37Densities of Gases n P V = RT If we divide both sides of the ideal-gas equation by V and by RT, we getnVPRT=10.4
38So multiplying both sides by the molecular mass ( ) gives Densities of GasesWe know thatmoles molecular mass = massn = mSo multiplying both sides by the molecular mass ( ) givesPRTmV=10.4
39Densities of Gases P RT m V = d = Mass volume = densitySo,PRTmV=d =Note: One only needs to know the molecular mass, the pressure, and the temperature to calculate the density of a gas.10.4
40Molecular Mass P d = RT dRT P = We can manipulate the density equation to enable us to find the molecular mass of a gas:PRTd =BecomesdRTP =10.4
41d is the density of the gas in g/L Density (d) Calculationsm is the mass of the gas in gmV=PMRTd =M is the molar mass of the gasMolar Mass (M ) of a Gaseous SubstancedRTPM =d is the density of the gas in g/L10.4
42dRT P M = d = m V = = 2.21 1 atm x 0.0821 x 300.15 K M = M = A 2.10-L vessel contains 4.65 g of a gas at 1.00 atm and C. What is the molar mass of the gas?dRTPM =d =mV4.65 g2.10 L== 2.21gL2.21gL1 atmx x KL•atmmol•KM =M =54.6 g/mol10.4
43When 4. 93 grams of carbon tetrachloride gas are in a 1 When 4.93 grams of carbon tetrachloride gas are in a 1.oo liter container at K, the gas exerts a pressure of torr. What is the molar mass of carbon tetrachloride?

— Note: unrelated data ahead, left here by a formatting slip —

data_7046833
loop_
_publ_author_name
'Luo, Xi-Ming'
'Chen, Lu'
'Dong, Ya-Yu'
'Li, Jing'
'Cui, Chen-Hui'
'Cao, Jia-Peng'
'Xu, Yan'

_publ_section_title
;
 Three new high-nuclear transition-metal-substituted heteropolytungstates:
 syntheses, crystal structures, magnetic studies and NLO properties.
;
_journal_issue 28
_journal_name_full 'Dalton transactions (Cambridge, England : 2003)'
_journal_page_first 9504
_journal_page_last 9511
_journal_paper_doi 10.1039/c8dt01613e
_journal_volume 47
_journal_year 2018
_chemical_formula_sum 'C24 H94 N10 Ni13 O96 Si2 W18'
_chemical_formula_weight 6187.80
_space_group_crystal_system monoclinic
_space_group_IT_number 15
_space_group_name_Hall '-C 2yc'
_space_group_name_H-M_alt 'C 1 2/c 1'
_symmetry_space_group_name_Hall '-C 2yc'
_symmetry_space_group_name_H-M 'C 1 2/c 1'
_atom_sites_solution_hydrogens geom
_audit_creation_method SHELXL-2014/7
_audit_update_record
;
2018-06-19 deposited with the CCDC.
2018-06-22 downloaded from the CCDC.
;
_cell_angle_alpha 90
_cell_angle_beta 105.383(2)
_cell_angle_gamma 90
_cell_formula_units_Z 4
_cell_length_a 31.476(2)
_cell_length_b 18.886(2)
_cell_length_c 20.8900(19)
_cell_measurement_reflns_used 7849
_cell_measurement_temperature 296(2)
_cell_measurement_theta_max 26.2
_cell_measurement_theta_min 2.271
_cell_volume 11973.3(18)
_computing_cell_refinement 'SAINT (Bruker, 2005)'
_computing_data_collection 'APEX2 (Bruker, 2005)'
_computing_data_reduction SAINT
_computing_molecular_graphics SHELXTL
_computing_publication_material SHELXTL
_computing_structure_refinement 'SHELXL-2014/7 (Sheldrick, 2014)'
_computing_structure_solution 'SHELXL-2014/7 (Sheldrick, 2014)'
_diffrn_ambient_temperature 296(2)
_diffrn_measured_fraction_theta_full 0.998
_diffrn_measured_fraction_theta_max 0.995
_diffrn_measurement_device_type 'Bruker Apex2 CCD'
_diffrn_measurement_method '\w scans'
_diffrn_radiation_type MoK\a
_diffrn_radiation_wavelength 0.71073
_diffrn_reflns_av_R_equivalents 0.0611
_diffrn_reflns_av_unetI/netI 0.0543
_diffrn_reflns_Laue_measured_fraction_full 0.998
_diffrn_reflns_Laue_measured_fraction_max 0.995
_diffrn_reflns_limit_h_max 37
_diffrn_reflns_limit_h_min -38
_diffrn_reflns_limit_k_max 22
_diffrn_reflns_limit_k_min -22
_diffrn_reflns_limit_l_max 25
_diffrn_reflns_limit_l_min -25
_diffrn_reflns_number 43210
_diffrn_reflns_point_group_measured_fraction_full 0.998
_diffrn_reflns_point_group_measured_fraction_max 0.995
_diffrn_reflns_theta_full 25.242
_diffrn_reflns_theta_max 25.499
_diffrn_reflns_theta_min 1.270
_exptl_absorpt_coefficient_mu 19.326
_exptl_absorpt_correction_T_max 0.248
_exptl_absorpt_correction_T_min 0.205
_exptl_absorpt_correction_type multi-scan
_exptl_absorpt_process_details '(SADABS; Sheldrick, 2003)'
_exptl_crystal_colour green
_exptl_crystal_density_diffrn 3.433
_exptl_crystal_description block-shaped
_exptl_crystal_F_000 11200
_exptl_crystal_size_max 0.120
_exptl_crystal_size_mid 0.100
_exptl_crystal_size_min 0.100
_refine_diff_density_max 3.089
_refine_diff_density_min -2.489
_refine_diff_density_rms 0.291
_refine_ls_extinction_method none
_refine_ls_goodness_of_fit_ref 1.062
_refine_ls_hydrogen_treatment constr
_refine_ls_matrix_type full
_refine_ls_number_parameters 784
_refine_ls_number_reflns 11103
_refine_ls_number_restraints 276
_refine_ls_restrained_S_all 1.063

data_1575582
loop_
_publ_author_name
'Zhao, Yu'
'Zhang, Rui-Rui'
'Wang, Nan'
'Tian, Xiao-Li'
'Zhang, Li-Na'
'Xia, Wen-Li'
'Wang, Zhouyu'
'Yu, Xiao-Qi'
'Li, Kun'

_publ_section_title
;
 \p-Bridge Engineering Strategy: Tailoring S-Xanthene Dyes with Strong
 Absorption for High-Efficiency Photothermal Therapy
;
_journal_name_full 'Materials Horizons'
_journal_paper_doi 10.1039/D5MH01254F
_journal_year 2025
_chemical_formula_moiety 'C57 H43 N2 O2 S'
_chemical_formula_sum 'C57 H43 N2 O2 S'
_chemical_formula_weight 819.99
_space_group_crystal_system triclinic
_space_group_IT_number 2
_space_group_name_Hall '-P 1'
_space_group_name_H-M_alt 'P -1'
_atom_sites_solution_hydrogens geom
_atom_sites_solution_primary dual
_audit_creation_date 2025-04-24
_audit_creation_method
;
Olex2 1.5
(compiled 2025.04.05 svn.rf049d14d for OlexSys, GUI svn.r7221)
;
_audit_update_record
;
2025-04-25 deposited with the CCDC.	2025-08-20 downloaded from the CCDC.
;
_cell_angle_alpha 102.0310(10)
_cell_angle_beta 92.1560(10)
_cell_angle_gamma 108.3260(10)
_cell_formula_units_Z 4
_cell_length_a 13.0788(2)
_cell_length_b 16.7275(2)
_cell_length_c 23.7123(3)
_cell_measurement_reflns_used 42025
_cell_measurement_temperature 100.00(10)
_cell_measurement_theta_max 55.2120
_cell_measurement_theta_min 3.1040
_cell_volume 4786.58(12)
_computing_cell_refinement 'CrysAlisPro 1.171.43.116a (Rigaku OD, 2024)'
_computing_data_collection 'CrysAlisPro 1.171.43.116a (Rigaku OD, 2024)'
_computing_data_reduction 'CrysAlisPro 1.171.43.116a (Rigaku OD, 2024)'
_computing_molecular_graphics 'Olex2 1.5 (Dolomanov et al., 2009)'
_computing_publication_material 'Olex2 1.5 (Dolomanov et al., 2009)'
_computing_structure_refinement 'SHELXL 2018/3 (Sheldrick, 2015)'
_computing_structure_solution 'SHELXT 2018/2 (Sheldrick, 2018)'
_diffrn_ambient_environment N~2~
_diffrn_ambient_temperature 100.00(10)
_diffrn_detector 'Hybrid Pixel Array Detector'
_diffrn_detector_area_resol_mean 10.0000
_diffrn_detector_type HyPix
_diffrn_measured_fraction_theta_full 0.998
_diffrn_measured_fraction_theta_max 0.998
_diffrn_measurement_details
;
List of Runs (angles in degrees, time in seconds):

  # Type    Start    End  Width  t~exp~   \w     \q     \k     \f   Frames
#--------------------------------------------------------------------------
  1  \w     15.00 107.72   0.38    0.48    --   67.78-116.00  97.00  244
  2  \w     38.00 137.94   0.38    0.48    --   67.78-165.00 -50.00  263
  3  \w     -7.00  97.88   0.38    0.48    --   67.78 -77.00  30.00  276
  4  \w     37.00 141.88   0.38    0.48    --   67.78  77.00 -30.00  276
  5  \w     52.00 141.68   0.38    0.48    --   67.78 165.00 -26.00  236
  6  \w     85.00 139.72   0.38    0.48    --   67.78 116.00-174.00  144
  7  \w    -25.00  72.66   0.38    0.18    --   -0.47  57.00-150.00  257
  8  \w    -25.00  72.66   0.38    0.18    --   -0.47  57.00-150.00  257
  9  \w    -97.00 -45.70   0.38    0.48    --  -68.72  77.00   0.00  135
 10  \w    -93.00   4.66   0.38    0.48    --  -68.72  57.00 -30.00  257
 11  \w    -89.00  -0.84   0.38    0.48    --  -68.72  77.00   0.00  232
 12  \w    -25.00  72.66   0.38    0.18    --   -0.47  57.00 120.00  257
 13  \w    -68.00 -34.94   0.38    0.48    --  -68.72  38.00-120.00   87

44A gaseous compound with a mass of 3 A gaseous compound with a mass of grams has a volume of 2236 mL at 27.0oC and 735 mm Hg. Calculate the molar mass of the compound.
45Calculate the density of ammonia at 0oC and 1 atm of pressure.
46Calculate the molar mass of a compound with a density of 0 Calculate the molar mass of a compound with a density of g/L at 25.0oC and torr pressure.
47C6H12O6 (s) + 6O2 (g) 6CO2 (g) + 6H2O (l) Gas StoichiometryWhat is the volume of CO2 produced at 37 0C and 1.00 atm when 5.60 g of glucose are used up in the reaction:C6H12O6 (s) + 6O2 (g) CO2 (g) + 6H2O (l)g C6H12O mol C6H12O mol CO V CO21 mol C6H12O6180 g C6H12O6x6 mol CO21 mol C6H12O6x5.60 g C6H12O6= mol CO20.187 mol x x KL•atmmol•K1.00 atm=nRTPV == 4.76 L10.5
48Dalton’s Law of Partial Pressures V and T are constantP1P2Ptotal = P1 + P25.6
49PA = nART V PB = nBRT V XA = nA nA + nB XB = nB nA + nB PT = PA + PB Consider a case in which two gases, A and B, are in a container of volume V.PA =nARTVnA is the number of moles of APB =nBRTVnB is the number of moles of BXA =nAnA + nBXB =nBnA + nBPT = PA + PBPA = XA PTPB = XB PTPi = Xi PTmole fraction (Xi) =ninT5.6
50Pi = Xi PT PT = 1.37 atm 0.116 8.24 + 0.421 + 0.116 Xpropane = A sample of natural gas contains 8.24 moles of CH4, moles of C2H6, and moles of C3H8. If the total pressure of the gases is 1.37 atm, what is the partial pressure of propane (C3H8)?Pi = Xi PTPT = 1.37 atm0.116Xpropane ==Ppropane = x 1.37 atm= atm5.6